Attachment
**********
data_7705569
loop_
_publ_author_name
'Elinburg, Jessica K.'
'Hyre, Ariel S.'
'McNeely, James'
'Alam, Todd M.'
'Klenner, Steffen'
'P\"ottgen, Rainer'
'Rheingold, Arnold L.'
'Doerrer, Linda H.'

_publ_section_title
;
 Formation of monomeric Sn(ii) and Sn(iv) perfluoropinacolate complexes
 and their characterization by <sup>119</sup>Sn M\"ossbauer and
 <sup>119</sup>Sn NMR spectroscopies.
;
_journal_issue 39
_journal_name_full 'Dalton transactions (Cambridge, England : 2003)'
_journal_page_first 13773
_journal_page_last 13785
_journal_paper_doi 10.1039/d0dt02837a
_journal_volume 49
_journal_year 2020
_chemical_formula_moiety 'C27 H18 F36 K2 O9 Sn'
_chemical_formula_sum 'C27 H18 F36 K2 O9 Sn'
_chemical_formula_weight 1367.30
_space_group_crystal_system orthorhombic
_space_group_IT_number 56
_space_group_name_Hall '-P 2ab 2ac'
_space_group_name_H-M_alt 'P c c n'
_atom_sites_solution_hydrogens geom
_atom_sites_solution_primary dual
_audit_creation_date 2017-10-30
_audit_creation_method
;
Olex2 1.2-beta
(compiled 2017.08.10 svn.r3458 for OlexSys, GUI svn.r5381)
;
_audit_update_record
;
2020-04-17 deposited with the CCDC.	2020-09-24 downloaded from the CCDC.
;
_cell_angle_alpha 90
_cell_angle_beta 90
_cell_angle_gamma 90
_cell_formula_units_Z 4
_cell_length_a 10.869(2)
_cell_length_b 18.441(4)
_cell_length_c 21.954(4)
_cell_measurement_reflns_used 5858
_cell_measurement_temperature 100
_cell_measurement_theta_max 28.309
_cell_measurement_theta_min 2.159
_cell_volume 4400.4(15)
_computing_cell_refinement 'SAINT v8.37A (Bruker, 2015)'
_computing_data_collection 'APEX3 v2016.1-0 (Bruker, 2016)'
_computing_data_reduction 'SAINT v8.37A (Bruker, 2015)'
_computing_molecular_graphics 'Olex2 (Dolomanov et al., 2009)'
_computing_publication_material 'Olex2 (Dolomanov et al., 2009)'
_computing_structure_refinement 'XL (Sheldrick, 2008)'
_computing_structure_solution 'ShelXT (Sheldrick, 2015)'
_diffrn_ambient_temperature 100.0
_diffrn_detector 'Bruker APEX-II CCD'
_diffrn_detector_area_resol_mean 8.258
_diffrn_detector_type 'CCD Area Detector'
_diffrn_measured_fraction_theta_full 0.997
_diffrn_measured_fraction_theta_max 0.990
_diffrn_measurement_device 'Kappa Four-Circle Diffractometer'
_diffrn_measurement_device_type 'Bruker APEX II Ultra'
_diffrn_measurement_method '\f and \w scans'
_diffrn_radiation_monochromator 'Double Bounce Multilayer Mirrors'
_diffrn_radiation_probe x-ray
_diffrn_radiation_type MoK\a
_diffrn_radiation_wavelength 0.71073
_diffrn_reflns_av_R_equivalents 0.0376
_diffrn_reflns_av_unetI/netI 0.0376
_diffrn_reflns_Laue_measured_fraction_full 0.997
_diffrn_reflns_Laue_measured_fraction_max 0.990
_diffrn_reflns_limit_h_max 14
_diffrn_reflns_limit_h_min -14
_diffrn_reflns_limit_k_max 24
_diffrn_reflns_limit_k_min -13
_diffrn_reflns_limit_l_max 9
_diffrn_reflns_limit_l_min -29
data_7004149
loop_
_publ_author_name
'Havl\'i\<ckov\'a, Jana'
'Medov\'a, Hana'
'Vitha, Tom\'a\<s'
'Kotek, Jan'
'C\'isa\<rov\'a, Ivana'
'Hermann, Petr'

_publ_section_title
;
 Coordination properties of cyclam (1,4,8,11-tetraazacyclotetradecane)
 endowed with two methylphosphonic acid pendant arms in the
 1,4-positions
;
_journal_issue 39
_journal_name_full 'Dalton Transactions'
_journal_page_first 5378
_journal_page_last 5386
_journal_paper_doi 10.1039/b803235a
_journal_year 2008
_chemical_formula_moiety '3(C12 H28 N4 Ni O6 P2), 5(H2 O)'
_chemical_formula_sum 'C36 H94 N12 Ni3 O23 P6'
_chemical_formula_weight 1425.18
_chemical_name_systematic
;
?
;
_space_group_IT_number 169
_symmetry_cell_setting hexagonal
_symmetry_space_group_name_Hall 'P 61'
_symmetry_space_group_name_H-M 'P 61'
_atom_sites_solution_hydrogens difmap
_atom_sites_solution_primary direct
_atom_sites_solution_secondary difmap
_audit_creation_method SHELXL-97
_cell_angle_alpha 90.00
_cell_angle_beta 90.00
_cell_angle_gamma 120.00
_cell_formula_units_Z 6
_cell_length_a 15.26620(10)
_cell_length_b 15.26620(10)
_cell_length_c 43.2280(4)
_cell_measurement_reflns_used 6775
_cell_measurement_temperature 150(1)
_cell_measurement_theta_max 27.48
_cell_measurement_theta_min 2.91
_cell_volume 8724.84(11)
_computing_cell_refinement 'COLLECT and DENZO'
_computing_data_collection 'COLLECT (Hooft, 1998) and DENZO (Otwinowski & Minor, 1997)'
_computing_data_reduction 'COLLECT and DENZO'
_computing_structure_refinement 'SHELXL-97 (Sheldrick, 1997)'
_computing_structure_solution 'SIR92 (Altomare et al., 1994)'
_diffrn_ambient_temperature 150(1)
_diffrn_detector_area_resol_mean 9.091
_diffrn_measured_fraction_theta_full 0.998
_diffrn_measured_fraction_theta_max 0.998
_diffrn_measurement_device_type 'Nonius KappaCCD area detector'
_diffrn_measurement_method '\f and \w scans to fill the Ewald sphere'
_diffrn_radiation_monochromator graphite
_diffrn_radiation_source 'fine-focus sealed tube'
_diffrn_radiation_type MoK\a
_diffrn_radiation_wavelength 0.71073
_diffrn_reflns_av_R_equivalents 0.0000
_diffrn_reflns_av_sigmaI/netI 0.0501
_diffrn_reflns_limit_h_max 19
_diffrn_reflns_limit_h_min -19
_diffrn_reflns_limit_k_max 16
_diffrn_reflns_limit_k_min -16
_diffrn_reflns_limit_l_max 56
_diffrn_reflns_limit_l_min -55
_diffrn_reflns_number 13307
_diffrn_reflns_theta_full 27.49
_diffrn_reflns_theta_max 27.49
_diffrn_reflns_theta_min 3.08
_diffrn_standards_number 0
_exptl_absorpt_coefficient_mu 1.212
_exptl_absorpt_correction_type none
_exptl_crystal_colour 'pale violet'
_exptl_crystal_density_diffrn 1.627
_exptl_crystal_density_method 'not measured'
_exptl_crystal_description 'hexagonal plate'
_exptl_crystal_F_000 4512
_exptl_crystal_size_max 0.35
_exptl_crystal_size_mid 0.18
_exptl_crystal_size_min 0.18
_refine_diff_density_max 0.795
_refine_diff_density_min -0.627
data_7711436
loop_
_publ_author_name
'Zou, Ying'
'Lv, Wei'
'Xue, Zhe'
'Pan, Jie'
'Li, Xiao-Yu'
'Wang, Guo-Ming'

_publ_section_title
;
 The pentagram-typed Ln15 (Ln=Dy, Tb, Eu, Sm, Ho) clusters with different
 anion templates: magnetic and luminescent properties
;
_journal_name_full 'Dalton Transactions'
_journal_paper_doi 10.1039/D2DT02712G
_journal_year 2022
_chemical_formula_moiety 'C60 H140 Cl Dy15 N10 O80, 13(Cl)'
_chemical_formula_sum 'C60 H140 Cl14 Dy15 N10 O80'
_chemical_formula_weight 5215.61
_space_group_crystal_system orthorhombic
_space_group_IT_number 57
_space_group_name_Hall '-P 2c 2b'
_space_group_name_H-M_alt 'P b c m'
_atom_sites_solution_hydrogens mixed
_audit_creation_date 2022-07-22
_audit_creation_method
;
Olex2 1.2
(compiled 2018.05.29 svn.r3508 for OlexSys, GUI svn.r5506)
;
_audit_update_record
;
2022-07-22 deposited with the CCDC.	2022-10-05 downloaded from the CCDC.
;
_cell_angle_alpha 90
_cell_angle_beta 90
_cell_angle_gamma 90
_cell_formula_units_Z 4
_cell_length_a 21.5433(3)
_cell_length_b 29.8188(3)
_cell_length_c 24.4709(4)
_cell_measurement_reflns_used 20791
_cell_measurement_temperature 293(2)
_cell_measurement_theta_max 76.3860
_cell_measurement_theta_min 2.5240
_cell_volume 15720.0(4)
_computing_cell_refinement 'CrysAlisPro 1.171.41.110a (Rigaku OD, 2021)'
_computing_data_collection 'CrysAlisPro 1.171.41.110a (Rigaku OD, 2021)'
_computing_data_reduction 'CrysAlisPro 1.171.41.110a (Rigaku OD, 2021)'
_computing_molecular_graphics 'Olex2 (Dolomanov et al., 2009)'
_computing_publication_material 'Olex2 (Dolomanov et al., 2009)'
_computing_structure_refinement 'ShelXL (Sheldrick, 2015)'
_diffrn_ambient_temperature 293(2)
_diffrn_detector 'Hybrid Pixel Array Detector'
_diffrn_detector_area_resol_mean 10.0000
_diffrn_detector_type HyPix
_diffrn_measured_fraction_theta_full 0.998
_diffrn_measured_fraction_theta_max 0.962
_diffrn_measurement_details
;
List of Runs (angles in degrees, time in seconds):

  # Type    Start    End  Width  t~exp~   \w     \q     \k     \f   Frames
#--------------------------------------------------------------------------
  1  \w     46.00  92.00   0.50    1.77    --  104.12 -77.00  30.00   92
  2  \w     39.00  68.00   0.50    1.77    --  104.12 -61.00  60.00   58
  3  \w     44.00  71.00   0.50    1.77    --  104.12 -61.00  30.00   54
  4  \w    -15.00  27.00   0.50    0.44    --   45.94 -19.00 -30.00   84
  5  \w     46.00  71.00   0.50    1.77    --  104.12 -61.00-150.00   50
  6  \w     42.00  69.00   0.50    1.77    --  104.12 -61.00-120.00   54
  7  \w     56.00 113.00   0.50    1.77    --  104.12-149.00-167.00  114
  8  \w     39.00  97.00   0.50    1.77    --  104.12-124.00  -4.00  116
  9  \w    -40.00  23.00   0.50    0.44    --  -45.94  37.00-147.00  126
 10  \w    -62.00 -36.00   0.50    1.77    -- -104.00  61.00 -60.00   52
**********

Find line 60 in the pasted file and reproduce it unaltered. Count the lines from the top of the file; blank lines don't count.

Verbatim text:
_computing_publication_material 'Olex2 (Dolomanov et al., 2009)'